As your patient continues to progress through their rehabilitation, more functionally appropriate and demanding tests and measures should be implemented. Of particular interest, regardless of your patient’s sport, are four functional jump tests (single hop, X-hop, triple hop, and timed hop). Xergia et al found significant asymmetries in terms of performance on the functional hop test, lower extremity kinematics, and isokinetic strength testing when comparing individuals following ACLR to asymptomatic control subjects. The ACLR group demonstrated greater isokinetic knee extension deficits and greater performance asymmetry during all three functional hop tests in comparison to the control group at 6 and 9 months post-operatively. Hop Testing In agreement with these findings, Myers et al evaluated the percent asymmetry between the four different hop tests in subjects who had undergone ACLR and normal uninjured control subjects. Predictably, the ACLR group demonstrated statistically significant symmetry deficits in comparison to the control group. Average symmetries for the ACLR group only approached 92% for the single-leg hop, 91% for the triple-hop, 92% for the crossover hop, and 96% for the timed hop test, whereas the only test that did not reach 100% symmetry for the control group was the crossover hop test (97%). In addition to these studies, Schmitt et al found that individuals who demonstrated a greater level of quadriceps femoris strength also performed superiorly on hop testing and actually performed at the same level as uninjured control subjects. While these seem like excellent procedures to assess in the clinic, how do these functional tests translate to our patient’s ability to perform everyday functional activities? Di Stasi et al evaluated gait asymmetries between individuals who passed their return to sport criteria (isometric quadriceps strength test, 4 single-legged hop tests, and 2 self-report questionnaires) and those who failed at 6 months status-post ACLR. They found that athletes who demonstrate superior functional performance 6 months after ACL reconstruction may have fewer abnormal and asymmetrical gait behaviors than those who could not pass the testing battery.

The need to ensure our patient’s ability to return to play at a level that does not compromise their safety should be our primary goal as clinicians, but are we actually using this information? The short answer is no. Barber-Westin et al conducted a systematic review of the return to sport criteria within the current research literature. Of the 264 studies included, 105 (40%) provided no criteria of any kind to release patients, 84 (32%) only relied on time since surgery, and 40 (15%) relied on time since surgery and subjective criteria. All in all, only 35% of studies included objective measures in their rationale for releasing their patients to their sport. This past year, a survey and subsequent analysis was conducted by Peterson et al in order to determine the current practice patterns of orthopedic surgeons with regards to return to sport. Unfortunately, this study yielded similar results. Of the 221 experienced arthroscopic surgeons surveyed, only ~40% utilized some sort of proprioceptive test, muscular strength analysis, or even the single-leg hop test.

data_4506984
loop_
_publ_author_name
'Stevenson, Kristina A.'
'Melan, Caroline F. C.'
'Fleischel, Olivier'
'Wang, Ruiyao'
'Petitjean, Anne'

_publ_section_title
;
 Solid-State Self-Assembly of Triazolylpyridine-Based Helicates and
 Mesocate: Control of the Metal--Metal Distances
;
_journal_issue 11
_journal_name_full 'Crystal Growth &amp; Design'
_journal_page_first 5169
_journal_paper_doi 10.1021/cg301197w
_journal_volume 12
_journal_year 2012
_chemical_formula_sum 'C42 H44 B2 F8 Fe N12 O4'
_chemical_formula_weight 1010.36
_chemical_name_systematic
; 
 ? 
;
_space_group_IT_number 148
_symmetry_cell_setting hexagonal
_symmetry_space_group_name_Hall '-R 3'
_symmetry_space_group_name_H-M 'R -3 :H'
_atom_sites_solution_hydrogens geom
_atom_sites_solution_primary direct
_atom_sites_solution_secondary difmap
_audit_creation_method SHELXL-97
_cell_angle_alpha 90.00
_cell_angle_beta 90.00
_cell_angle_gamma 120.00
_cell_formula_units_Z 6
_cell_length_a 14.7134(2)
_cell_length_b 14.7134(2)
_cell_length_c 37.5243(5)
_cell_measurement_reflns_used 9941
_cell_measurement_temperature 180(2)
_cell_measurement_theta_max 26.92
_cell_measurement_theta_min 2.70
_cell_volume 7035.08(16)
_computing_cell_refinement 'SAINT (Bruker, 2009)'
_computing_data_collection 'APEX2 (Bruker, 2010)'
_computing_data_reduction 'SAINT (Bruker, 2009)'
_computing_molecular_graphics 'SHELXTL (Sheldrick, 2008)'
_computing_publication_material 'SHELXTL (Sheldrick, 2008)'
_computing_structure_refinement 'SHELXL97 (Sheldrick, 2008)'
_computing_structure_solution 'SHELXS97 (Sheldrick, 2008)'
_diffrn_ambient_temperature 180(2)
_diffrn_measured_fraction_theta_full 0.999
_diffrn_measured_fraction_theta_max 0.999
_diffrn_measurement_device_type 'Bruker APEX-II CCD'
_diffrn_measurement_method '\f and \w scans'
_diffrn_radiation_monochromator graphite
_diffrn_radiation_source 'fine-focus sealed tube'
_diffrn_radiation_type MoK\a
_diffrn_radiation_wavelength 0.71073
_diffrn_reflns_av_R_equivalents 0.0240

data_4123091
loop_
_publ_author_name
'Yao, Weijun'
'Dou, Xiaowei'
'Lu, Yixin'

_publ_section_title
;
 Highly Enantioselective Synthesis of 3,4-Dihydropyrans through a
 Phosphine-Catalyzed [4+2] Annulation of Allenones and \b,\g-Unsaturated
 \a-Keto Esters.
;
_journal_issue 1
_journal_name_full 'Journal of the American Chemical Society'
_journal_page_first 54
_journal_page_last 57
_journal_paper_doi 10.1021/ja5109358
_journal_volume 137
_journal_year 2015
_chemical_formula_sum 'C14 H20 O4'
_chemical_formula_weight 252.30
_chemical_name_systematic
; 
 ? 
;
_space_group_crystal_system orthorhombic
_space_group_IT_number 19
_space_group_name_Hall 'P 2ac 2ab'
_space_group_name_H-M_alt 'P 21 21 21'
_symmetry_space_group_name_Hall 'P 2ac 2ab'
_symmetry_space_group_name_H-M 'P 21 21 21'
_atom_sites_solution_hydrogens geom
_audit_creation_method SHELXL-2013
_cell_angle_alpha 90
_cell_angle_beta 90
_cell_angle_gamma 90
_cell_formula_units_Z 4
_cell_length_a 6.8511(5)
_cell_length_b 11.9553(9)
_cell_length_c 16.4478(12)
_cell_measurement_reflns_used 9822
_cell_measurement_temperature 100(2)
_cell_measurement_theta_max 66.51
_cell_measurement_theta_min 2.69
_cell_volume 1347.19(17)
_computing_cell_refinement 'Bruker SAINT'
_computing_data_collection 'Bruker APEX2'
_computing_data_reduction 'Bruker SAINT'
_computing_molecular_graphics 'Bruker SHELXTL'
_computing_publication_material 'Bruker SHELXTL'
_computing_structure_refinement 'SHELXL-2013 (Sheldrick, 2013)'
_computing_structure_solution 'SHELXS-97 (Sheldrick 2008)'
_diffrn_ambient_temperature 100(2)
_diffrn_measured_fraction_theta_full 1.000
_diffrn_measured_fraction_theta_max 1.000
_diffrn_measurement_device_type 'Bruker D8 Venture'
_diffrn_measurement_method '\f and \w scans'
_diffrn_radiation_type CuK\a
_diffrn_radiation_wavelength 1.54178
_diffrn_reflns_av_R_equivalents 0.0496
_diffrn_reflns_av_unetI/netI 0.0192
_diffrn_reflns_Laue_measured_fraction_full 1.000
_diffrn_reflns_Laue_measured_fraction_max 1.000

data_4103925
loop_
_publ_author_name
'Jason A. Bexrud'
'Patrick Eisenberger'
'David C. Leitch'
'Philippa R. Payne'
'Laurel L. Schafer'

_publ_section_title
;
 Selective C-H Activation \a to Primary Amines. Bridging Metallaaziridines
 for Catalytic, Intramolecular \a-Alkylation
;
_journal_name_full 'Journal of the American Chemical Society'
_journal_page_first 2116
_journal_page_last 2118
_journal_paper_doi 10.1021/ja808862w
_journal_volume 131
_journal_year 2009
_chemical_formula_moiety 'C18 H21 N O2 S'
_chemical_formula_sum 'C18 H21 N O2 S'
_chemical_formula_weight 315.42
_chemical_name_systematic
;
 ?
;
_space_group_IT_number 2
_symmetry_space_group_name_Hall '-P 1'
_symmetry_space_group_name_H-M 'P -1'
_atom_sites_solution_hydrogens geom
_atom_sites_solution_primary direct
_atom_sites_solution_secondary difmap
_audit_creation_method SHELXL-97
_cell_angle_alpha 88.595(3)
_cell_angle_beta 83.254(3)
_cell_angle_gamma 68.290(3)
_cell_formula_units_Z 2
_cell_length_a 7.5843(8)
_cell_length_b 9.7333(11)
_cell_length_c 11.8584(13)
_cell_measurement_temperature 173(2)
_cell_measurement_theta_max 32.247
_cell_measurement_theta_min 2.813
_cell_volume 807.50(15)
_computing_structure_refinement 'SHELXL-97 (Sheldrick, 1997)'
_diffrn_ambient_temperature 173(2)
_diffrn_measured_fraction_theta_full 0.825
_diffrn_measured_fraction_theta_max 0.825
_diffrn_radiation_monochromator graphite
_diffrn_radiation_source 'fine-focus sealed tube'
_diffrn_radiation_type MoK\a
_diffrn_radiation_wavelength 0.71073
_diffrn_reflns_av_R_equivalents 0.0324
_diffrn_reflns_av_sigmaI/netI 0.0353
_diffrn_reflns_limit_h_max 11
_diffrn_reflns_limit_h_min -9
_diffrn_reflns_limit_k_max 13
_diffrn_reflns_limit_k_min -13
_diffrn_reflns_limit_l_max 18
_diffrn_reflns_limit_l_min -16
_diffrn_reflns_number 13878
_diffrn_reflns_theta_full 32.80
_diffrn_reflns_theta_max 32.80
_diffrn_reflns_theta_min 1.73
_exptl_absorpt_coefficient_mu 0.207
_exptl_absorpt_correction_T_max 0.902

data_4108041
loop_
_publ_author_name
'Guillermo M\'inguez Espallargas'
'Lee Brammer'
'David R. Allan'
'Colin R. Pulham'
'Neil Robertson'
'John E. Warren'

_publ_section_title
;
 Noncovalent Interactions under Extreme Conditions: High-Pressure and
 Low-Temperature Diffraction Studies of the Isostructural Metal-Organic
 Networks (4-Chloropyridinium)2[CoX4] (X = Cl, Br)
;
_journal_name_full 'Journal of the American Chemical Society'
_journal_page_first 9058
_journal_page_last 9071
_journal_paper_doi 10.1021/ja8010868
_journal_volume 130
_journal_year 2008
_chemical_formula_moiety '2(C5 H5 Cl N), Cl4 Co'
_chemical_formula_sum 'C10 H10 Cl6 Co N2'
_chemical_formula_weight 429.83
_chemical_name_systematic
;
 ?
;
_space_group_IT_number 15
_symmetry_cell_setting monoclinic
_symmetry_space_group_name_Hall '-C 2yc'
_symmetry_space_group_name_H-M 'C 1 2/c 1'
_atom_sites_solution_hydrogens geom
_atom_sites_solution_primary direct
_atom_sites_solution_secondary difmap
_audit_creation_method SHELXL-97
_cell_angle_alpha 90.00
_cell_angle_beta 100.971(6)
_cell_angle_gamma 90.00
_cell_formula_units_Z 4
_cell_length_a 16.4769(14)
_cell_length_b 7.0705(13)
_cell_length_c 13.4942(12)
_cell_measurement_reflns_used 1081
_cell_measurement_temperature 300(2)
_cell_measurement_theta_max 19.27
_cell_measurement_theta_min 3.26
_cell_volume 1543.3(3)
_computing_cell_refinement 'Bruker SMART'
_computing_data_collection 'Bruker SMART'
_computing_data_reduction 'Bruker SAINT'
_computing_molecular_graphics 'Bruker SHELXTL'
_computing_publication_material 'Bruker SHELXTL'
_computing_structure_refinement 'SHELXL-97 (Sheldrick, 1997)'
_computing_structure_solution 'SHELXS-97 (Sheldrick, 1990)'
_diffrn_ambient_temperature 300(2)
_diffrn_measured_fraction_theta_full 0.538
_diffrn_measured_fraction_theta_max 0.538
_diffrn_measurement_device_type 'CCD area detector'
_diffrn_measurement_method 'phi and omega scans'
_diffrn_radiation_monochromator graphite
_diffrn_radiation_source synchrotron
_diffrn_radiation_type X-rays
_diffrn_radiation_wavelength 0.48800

“Only 35% of studies provided objective criteria to determine release of patients back to sport!”

Rehabilitation following ACLR should not be based upon specific time frames, but instead upon the achievement of specific criteria. This should dictate progression to the next stage. Time does not heal all wounds. These wounds must be treated with an efficacious program structured towards the specific demands of his/her sport and the underlying deficits that resulted in the initial injury. Terry Malone’s course, “ACL and PCL Injuries, Surgeries, and Rehabilitation” and Phil Plisky’s course, “Return to Sport and Discharge Planning”, provide many excellent clinical pearls that clinicians should look to implement within their treatment plans and eventual discharge planning.

While we cannot control all of the factors that affect a patient’s rehabilitation (psychological profile, concomitant injuries, level of competition, ect.), we can provide them with a safe, reliable, and effective plan guided by the use of specific and relevant tests and measures. We need to embrace the need to appropriately assess how each patient moves and any deficits that need to be addressed prior to releasing them to their respective sport. We only provide a disservice if they are released to play at 6 months only to re-injure themselves at 9 months. It is our responsibility to release them only when they can appropriately handle the stresses of their sport, rather than on a specific time frame or when they have a 5/5 grade on a manual muscle test.

So, do you agree or disagree? I would love to hear some feedback as to what you need to see before releasing an athlete to their sport…